If you owe student loan debt, it’s essential that you know how much you owe in student loans. The National Student Loan Data System can provide you with an accurate student loan balance so you know how much you owe in student loans. You should log in to your NSLDS account regularly to check your student loan balance. As you repay student loan debt, you can track your student loan balance get paid off.
How to find the balance on your federal student loans
To find the balance on your federal student loans, access the NSLDS student loan database. This is the most comprehensive central database for all federal student loans.
Here are the stepsto find the balance on your federal student loans:
- Go to the NSLDS website.
- Click “Financial Aid Review.”
- Create a new account with a Federal Student Aid (FSA) ID.
- Provide the requested information, including an email address and your Social Security Number.
Once you create your NSLDS account, you can login to the student loan database as often you would like to check your federal student loan balance. Once you’re logged in, review the list of all federal student loans associated with your name. You can check your current loan balance, original amount borrowed, interest rates, payment status and student loan servicers. It’s important to remember that information on the NSLDS website may be old as 120 days. Therefore, it’s possible that your loan information may be out of date.
One alternative to the NSLDS website is to contact your school’s financial aid office. A financial aid officer can provide you with how much student loan debt you borrowed, the original amount of your student loans and the name of your student loan servicer. Then, you can contact your student loan servicer to learn your student loan balance.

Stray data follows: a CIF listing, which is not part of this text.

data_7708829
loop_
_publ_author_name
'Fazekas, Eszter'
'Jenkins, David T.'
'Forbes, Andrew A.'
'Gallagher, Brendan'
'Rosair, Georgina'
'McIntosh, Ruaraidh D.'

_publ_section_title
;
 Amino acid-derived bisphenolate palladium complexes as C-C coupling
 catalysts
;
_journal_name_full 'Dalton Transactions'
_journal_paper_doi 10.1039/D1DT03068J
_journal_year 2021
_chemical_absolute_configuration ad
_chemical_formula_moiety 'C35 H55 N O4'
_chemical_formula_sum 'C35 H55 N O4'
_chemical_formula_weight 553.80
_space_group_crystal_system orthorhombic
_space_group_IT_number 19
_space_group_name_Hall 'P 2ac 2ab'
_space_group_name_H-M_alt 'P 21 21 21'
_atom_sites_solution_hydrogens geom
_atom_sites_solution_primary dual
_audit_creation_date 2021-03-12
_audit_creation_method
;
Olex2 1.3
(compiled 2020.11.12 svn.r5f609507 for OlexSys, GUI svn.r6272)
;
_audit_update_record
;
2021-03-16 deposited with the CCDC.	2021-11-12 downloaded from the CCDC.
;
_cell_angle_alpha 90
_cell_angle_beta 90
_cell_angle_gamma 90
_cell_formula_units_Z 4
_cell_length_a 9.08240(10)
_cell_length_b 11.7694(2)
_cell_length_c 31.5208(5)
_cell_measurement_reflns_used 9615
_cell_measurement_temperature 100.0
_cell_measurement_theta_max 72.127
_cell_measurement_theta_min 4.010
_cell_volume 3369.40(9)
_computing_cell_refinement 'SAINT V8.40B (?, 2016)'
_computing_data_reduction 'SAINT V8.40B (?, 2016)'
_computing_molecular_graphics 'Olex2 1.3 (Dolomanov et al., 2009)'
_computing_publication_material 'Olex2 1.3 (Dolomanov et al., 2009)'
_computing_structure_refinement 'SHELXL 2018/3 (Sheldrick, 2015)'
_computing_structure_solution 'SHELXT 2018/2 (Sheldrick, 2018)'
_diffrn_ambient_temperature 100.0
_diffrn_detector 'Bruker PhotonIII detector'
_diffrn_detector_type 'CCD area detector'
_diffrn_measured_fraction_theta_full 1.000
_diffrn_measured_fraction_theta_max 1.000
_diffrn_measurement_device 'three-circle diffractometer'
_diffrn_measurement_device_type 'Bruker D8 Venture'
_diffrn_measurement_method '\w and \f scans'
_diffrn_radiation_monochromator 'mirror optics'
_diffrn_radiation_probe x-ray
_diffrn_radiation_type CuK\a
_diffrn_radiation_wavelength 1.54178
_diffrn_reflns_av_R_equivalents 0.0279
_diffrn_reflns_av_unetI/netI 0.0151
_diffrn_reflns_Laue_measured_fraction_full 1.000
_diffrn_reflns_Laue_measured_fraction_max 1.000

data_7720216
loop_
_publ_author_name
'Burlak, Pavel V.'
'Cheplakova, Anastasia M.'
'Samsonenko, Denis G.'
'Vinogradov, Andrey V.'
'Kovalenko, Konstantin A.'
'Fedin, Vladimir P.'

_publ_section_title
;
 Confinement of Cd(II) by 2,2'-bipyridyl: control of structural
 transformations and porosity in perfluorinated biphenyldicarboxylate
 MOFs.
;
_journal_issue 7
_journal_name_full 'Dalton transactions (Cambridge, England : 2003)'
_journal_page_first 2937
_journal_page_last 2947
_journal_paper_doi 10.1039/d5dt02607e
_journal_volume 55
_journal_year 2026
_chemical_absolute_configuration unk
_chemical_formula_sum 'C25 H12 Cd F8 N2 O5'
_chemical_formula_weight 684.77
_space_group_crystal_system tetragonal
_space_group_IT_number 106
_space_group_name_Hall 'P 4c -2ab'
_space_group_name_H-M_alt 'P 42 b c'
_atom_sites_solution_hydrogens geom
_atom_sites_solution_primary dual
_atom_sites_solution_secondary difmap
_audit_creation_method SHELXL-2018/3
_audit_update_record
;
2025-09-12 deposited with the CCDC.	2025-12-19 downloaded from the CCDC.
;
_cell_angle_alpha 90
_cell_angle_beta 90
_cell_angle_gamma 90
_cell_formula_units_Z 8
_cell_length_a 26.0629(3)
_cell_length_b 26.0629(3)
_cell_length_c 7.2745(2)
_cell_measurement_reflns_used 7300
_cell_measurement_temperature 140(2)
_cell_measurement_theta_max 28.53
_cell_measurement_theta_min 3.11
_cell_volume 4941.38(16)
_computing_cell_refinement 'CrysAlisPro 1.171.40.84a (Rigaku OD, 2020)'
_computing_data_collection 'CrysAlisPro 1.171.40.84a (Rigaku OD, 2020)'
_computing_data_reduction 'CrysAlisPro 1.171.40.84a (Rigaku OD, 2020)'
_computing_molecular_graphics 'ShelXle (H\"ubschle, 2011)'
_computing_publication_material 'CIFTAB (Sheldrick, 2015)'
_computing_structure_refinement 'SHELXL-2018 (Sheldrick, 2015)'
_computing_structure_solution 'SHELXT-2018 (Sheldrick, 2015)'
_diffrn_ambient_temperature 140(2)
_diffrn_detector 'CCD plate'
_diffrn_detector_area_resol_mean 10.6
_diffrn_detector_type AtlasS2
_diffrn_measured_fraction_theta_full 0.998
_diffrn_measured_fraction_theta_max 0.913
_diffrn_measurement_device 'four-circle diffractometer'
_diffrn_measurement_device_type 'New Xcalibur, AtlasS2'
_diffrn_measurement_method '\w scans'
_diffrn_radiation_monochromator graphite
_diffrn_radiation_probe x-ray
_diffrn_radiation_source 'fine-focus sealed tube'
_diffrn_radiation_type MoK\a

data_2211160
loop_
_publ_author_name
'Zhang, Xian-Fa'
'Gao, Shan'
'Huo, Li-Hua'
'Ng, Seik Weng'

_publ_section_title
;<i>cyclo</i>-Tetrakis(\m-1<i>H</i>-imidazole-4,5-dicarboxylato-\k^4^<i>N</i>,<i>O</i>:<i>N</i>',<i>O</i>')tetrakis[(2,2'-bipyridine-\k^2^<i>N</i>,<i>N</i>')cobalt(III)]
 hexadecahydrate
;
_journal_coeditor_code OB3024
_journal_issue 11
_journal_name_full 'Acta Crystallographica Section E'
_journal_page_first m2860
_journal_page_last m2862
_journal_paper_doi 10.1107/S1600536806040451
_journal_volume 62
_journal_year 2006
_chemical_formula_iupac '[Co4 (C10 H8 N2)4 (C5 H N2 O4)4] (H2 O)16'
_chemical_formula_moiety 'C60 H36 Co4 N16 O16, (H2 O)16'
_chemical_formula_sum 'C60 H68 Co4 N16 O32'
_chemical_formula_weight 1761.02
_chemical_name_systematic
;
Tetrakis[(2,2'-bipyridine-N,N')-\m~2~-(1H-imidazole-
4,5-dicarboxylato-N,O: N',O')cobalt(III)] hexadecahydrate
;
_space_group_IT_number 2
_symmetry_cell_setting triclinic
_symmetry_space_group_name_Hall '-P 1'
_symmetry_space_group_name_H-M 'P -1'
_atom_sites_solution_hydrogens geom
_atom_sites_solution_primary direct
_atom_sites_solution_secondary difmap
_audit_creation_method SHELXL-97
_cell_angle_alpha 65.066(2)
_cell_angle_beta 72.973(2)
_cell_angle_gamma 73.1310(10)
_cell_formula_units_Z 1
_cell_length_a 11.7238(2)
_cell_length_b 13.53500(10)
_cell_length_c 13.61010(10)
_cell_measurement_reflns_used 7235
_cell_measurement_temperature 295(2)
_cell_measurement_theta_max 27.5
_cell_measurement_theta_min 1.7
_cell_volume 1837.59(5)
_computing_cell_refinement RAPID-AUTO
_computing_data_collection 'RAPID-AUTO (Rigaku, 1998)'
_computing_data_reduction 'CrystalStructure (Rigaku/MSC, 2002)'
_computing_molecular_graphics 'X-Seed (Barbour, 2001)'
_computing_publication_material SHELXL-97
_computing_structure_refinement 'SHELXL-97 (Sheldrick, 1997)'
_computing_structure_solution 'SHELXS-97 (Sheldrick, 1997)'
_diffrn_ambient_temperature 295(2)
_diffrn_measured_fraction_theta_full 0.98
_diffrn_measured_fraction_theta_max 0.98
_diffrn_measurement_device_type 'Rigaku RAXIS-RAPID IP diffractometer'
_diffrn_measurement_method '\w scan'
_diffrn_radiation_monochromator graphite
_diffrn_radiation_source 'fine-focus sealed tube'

How to find the balance on your private student loans
Remember, the NSLDS database is only for federal student loans, so it will not include the balance on your private student loans.
How do you find the balance on your private student loans? Follow these easy steps:
- Grab a free copy of your credit report from the three major credit bureaus—Equifax, Experian and TransUnion—through AnnualCreditReport.com.
- Your credit report will show your current private student loan balance and the name of your student loan servicer.
- Contact your student loan servicer so you can start making payments on your student loans.
Your next steps to manage student loans
Many borrowers ask: “How much do I have in student loans?” Now that you know how to find your student loan balance and the name of your student loan servicer, it’s important to focus on student loan debt repayment. There are many strategies to lower your interest rate, lower your student loan payment, and pay off student loan debt faster. You also may choose to refinance your student loans so get a lower interest rate and get out of debt more quickly. This student loan refinancing calculator shows you how much money you can save when you refinance student loans.